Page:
Overall, the evidence pertaining to preferences for organic and conventional wine is mixed. Our paper contributes to the ongoing debate over consumer WTP for conventional wine compared to wine made with organic grapes and organic wine. More generally, our research contributes to literature on the impact of absence labels on consumer WTP in presence of differing certification standards.

Organic wine certification standards

The USDA recognizes two general organic certification categories for wine: organic wine and wine made with organic grapes. Organic wines are allowed to carry the USDA organic seal or an equivalent foreign seal; wines made with organic grapes can be labeled only with the phrase “made with organic grapes” [34]. The key difference between the two standards lies in regulations governing the use of added sulfites in wine production. Sulfur dioxide, along with some other sulfur compounds, also referred to as generic sulfites, is a chemical compound used to preserve the flavor and freshness of wine by acting as an antioxidant and antimicrobial agent [34, 35]. Sulfites are considered GRAS (Generally Recognized as Safe), and are allowed in food use as preserving agents [36]. According to FDA regulations, sulfite use must be declared when the concentration in food is more than 10 parts per million, and while most ingredients in alcoholic beverages are not declared, sulfite use must be disclosed with the phrase “contains sulfites” [36]. In the U.S., organic wine cannot use any added sulfites, and the overall sulfite level should be below 10 ppm, including sulfites naturally occurring in wine during the fermentation process [35]. Wine made with organic grapes can have a limited volume of added sulfites, up to 100 ppm, while conventional wines in the U.S. can have the maximum of 350 ppm of sulfites [35].

The American sulfite regulations differ significantly from European Union (EU) standards, where organic red wine can contain sulfites up to 100 ppm compared with 150 ppm for conventional red wine and 150 ppm for white wines and rosés compared with 200 ppm for conventional whites and rosés [5, 37]. A wine carrying the EU organic seal might be imported to the U.S. as organic wine (if the sulfite content is below 10ppm) wine made with organic grapes when the sulfite level is below 100 ppm, or conventional wine otherwise ([34]).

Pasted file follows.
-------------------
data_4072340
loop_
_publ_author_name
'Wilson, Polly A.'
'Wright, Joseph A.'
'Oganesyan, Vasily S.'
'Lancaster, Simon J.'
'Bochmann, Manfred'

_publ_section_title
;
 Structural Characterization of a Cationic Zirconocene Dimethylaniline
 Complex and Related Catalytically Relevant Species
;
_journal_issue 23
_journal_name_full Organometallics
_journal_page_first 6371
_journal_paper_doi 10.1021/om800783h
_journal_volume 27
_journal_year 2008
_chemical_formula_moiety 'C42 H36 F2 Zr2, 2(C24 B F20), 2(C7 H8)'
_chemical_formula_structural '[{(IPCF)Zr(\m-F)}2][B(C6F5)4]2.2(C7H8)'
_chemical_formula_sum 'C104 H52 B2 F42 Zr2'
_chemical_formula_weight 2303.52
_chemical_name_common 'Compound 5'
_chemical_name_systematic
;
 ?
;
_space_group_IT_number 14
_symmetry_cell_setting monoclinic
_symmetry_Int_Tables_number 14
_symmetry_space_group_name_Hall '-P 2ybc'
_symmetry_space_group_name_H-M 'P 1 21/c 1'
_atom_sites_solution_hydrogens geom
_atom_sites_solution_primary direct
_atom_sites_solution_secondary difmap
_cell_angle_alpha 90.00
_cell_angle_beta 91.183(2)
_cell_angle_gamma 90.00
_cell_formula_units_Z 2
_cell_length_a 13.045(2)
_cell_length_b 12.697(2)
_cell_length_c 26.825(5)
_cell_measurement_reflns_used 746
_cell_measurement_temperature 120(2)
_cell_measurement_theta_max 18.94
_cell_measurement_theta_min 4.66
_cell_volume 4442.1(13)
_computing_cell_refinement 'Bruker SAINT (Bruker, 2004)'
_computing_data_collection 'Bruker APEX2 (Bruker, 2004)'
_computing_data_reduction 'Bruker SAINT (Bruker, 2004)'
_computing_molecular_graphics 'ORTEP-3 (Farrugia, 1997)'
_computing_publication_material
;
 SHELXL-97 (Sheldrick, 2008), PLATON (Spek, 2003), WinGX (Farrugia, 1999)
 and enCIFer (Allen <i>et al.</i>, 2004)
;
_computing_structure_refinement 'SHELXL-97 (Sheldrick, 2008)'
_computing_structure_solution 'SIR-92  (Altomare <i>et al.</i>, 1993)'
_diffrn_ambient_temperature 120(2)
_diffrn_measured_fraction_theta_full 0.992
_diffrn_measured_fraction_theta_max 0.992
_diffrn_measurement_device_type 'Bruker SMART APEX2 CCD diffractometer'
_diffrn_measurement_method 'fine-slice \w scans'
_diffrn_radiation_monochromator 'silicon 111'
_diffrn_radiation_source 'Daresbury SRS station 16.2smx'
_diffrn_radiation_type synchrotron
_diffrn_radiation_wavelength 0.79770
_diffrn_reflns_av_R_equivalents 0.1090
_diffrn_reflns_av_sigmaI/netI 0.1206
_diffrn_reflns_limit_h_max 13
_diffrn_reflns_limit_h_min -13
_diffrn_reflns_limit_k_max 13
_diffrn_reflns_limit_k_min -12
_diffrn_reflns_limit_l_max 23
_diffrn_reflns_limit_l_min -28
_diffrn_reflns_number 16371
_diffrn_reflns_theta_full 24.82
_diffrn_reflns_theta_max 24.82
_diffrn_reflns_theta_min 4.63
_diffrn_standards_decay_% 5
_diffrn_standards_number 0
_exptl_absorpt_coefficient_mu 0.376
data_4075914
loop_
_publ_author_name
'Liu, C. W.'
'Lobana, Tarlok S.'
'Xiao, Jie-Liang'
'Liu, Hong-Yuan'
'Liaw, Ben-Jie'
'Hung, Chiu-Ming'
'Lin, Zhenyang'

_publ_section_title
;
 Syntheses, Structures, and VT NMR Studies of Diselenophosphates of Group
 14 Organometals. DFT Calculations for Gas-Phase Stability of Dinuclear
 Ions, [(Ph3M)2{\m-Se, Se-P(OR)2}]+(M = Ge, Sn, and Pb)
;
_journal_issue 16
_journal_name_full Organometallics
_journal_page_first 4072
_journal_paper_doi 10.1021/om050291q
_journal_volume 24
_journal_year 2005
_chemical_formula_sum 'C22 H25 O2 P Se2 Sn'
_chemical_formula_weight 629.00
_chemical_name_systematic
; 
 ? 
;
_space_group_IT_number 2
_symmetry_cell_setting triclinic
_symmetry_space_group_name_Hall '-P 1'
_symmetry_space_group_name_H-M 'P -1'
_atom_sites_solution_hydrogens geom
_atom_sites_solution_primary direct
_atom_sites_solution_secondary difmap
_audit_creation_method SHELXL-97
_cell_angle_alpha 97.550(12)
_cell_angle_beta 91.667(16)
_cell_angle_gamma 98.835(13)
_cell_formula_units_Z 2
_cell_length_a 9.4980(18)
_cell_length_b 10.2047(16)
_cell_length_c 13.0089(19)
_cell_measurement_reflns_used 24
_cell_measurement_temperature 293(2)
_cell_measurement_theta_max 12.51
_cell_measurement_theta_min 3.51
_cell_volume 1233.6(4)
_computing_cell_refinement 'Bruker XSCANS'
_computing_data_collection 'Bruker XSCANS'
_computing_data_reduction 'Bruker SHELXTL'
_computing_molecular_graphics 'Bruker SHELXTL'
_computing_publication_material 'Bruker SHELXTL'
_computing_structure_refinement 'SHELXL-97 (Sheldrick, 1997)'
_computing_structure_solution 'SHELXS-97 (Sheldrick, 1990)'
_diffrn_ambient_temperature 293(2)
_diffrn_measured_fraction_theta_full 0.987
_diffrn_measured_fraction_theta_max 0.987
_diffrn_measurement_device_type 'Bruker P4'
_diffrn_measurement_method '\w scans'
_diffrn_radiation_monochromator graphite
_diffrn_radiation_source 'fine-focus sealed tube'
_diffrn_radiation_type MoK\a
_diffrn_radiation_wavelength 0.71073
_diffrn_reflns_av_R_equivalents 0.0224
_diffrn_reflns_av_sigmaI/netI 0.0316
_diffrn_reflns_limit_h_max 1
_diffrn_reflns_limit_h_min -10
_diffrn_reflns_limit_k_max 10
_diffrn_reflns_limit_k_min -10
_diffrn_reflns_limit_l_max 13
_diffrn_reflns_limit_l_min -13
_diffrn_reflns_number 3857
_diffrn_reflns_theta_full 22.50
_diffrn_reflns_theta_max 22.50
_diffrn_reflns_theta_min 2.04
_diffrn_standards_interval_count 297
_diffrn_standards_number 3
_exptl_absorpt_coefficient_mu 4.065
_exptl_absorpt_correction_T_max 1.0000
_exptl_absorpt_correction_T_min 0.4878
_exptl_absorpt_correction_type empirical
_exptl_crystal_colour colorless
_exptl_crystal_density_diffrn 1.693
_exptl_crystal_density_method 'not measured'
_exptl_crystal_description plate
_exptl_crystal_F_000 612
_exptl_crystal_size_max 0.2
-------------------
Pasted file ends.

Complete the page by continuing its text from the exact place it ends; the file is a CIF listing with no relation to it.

This difference in sulfite use across the two certification standards is particularly interesting as consumers are often concerned about sulfite content in wine. A variety of popular press pieces expressing opinions both for and against sulfite use in wine reflect consumer interest in and concern about possible allergic reactions and the health impacts of sulfites in wine. For example, a New York Times article [38] highlights consumer concern about less-than-transparent practices in winemaking that involve additive ingredients, while Kitchn’s article [39] suggests that sulfites are most likely harmless while still pointing readers to sulfite-free alternatives. Wine specialist websites, such as Wine Folly, tend to be firmly on the side of educating consumers about the safety and purpose of sulfur use in wine [40]. On the other hand, some sources, such as Consumer Reports [41], suggest that, while no scientific evidence ties sulfite use to wine headaches, they might cause severe allergic reactions and even risk death for a very small portion of the population. Overall, these articles acknowledge consumer concern over the ingredient.

In addition to differences in sulfite levels, organic wines and wines made with organic grapes differ based on certain elements of the winemaking process and the ingredients that must be certified organic. The USDA Organic 101 series installment [34] clarifies that wines bearing the USDA organic designation must use only agricultural ingredients that are certified organic, and non-agricultural ingredients must not exceed 5% of the total product.